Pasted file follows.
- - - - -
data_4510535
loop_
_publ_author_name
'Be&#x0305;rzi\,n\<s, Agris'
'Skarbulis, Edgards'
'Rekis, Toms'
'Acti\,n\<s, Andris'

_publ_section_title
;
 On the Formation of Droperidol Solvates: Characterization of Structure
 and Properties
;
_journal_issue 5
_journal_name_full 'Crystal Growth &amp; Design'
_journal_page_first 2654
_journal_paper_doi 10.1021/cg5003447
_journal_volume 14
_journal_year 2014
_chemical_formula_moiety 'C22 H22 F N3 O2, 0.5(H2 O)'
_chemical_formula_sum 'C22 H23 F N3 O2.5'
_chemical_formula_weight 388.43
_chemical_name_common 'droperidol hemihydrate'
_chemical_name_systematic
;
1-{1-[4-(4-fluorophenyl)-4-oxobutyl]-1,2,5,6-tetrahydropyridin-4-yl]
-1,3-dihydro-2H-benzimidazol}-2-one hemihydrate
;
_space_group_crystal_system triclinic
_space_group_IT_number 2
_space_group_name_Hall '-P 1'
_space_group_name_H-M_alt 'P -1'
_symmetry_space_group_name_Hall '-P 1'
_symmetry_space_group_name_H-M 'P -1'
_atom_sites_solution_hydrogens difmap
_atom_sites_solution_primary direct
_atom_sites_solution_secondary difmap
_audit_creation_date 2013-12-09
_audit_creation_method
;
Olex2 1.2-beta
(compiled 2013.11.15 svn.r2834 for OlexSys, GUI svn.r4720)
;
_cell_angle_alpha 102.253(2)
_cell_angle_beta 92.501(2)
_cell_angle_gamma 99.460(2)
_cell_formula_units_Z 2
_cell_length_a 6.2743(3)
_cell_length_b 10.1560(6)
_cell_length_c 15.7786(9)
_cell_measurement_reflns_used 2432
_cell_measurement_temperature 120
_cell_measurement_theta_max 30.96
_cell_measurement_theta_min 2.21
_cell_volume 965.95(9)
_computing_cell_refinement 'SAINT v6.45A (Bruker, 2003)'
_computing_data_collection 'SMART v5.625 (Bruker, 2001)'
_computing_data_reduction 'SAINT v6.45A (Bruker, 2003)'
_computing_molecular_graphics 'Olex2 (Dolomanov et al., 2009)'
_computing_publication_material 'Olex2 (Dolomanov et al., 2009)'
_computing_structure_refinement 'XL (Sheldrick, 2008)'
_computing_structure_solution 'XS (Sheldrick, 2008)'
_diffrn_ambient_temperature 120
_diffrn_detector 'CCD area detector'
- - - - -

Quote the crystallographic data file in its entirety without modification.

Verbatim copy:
data_4510535
loop_
_publ_author_name
'Be&#x0305;rzi\,n\<s, Agris'
'Skarbulis, Edgards'
'Rekis, Toms'
'Acti\,n\<s, Andris'

_publ_section_title
;
 On the Formation of Droperidol Solvates: Characterization of Structure
 and Properties
;
_journal_issue 5
_journal_name_full 'Crystal Growth &amp; Design'
_journal_page_first 2654
_journal_paper_doi 10.1021/cg5003447
_journal_volume 14
_journal_year 2014
_chemical_formula_moiety 'C22 H22 F N3 O2, 0.5(H2 O)'
_chemical_formula_sum 'C22 H23 F N3 O2.5'
_chemical_formula_weight 388.43
_chemical_name_common 'droperidol hemihydrate'
_chemical_name_systematic
;
1-{1-[4-(4-fluorophenyl)-4-oxobutyl]-1,2,5,6-tetrahydropyridin-4-yl]
-1,3-dihydro-2H-benzimidazol}-2-one hemihydrate
;
_space_group_crystal_system triclinic
_space_group_IT_number 2
_space_group_name_Hall '-P 1'
_space_group_name_H-M_alt 'P -1'
_symmetry_space_group_name_Hall '-P 1'
_symmetry_space_group_name_H-M 'P -1'
_atom_sites_solution_hydrogens difmap
_atom_sites_solution_primary direct
_atom_sites_solution_secondary difmap
_audit_creation_date 2013-12-09
_audit_creation_method
;
Olex2 1.2-beta
(compiled 2013.11.15 svn.r2834 for OlexSys, GUI svn.r4720)
;
_cell_angle_alpha 102.253(2)
_cell_angle_beta 92.501(2)
_cell_angle_gamma 99.460(2)
_cell_formula_units_Z 2
_cell_length_a 6.2743(3)
_cell_length_b 10.1560(6)
_cell_length_c 15.7786(9)
_cell_measurement_reflns_used 2432
_cell_measurement_temperature 120
_cell_measurement_theta_max 30.96
_cell_measurement_theta_min 2.21
_cell_volume 965.95(9)
_computing_cell_refinement 'SAINT v6.45A (Bruker, 2003)'
_computing_data_collection 'SMART v5.625 (Bruker, 2001)'
_computing_data_reduction 'SAINT v6.45A (Bruker, 2003)'
_computing_molecular_graphics 'Olex2 (Dolomanov et al., 2009)'
_computing_publication_material 'Olex2 (Dolomanov et al., 2009)'
_computing_structure_refinement 'XL (Sheldrick, 2008)'
_computing_structure_solution 'XS (Sheldrick, 2008)'
_diffrn_ambient_temperature 120
_diffrn_detector 'CCD area detector'